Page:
Soil Testing Principles- Part 3

This item is adapted from an AgriLife submission to Texas Grain Sorghum Association’s “Sorghum Insider”


Calvin Trostle, Ph.D., Professor & Extension Agronomist, TAMU Dept. of Soil & Crop Sciences, Lubbock, (806) 746-6101,

Part III (Part 4 in a future ‘Texas Row Crops Newsletter’)


Eight Soil Test Pointers for Texas Crops:


  • Part I: What is your soil test lab’s philosophy of nutrient provision?
  • Part II: What does your soil test lab base fertilizer recommendations on?
  • Part III: Do you use a soil test lab that is out of state?
  • Do you use good representative soil sampling methods? What depth should I sample? Does a fertilizer dealer collect and analyze your soil samples for free?
  • How do I read soil test lab results?
  • How long should I keep my soil sample reports?
  • Can soil test information be useful in buying and selling farm land? And if nutrient levels are high is this a possible depreciation tax consideration for the buyer?
  • Soil testing does not cost, it pays!


In Part I of this series I discussed the different objectives and philosophies that various soil test labs may have.  These include ‘crop nutrient requirement’ vs. ‘build-and-maintain’ residual soil fertility.  Each philosophy has merit.  Public and private soil test labs may approach these differently.


In Part II I asked what does each soil test lab base their recommendations on.  Hopefully, this is research field data that evaluates specific crop response to known or added nutrient levels.  This calibration research is most likely conducted by university agriculture programs.  So, what do private labs use?  At a minimum I hope they take research data into consideration.  It is possible a private lab may use the same data a university does.  (I would like that.  The data is available if desired.)


There is one major Texas caveat of basing crop nutrient recommendations on research data.  Lesser crops like sunflower, sesame, peas & beans, some forage crops, etc. have never been the subject of sufficient soil fertility research in Texas.  To deal with this Extension staff likely has enough knowledge of the crop that we can still estimate the likely nutrient requirement.  For example, we know about what the nitrogen nutrient requirement is for each 100 lbs./A yield of sunflower is.  So based on a yield goal and soil test data I could give a farmer a reasonable target for nitrogen applications.


Do you use a soil test lab that is out of state?


Surprisingly many farmers in Texas do use an out-of-state lab.  The ones I am aware of most are private labs in Kansas and Nebraska.  I am not sure about lab use in Arkansas or Louisiana among farmers and ranchers in east Texas.


This poses some immediate questions.


  • Is the out-of-state lab using a soil extraction and test method that is appropriate for your Texas soil type? Across the state we have acid soils in east Texas, heavy clays in the Gulf Coast Plain and the Blacklands, and sandy high-pH soils in the High Plains.  This has been a challenge even for Texas A&M’s soil test lab.  Our main extraction method used on Texas soils is “Mehlich-III” which is a compromise for various nutrients.  One example where it may be less than optimum is for phosphorus in high pH soils (TX Blacklands, West Texas including the High Plains).  In this case, if a farmer was interested mostly in P only, the Olsen Bicarbonate test is more accurate in assessing soil P nutrient availability—provided the crop-specific calibration data is available.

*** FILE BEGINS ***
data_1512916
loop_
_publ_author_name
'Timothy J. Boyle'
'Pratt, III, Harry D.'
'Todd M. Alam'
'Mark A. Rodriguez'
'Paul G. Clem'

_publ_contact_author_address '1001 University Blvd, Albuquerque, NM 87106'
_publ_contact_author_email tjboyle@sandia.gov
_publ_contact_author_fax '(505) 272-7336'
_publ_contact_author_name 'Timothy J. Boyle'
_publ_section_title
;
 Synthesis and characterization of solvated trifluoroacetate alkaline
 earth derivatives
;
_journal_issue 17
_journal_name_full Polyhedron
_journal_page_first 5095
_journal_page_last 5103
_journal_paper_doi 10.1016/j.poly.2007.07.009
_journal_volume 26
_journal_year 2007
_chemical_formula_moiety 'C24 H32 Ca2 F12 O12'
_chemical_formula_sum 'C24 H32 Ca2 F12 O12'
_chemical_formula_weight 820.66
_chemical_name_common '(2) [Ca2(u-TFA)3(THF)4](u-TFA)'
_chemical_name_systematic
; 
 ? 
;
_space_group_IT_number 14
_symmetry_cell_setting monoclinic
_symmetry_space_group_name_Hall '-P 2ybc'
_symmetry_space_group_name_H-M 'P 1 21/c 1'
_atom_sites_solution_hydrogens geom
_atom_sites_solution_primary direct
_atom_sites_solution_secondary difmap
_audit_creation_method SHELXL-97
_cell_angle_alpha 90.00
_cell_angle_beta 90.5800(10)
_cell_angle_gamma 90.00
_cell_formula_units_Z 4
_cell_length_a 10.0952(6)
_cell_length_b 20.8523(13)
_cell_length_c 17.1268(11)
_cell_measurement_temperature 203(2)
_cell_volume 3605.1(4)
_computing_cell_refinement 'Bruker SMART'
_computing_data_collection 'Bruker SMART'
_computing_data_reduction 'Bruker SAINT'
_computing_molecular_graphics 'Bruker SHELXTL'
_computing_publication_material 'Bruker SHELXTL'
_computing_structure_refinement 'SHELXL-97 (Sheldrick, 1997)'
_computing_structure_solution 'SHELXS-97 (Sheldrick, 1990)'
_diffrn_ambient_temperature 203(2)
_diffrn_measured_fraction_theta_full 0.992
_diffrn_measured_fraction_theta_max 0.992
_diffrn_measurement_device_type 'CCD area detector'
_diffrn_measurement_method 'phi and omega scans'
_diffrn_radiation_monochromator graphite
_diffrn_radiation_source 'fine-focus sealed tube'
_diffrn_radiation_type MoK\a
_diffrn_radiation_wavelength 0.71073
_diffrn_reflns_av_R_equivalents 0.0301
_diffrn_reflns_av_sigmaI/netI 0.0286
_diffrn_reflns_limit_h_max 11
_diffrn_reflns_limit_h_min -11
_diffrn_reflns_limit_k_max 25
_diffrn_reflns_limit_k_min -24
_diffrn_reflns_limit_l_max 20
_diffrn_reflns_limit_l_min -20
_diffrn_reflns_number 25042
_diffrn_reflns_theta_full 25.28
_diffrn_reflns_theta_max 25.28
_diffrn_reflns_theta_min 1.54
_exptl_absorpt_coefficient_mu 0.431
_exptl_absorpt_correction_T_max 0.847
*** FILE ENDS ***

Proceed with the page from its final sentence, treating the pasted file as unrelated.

• What data does the out-of-state lab use for soil fertility recommendations for Texas soils and the crops we grow? Nebraska grows lots of corn.  Is Nebraska calibration data appropriate to use on a field of corn grown in Texas?  What about soil samples for cotton production?  (There is no cotton production in Nebraska.)  Ideally, an out-of-state lab would load region- or state-specific, crop-specific information in their database.  Then recommendations are made based on zip code or a regional/state factor then the algorithm will pull up more specific regional or state recommendations for the client.


A Question to Ask


For soil test results, I stated in Parts I & II you are entitled to know what the results mean and what soil test philosophy is behind them.  Ask the lab.  But if you are also using an out-of-state lab, then you should also inquire about that possible difference in getting reliable recommendations.  The test value—provided the same soil test extraction method is used—is useful.  Then if you are aware, you can determine your own approximate crop nutrient requirement.  You can also look up the charts from Texas A&M’s soil test recommendations.  You can access these charts for nitrogen, phosphorus, and potassium at


Texas A&M AgriLife is not recommending you avoid using an out-of-state soil test lab.  You may like the results you have received, the cost is reasonable, the turn-around time is fast.  Just be aware of what may—or may not—be behind the recommendations you receive.  I am taking this to heart myself and have sent several inquiries to learn how out-of-state labs make recommendations for crops in Texas soils.  The first lab that responded does use some Texas calibration data though for wheat they use Kansas and Oklahoma information (which is similar to Texas A&M’s recommendations).


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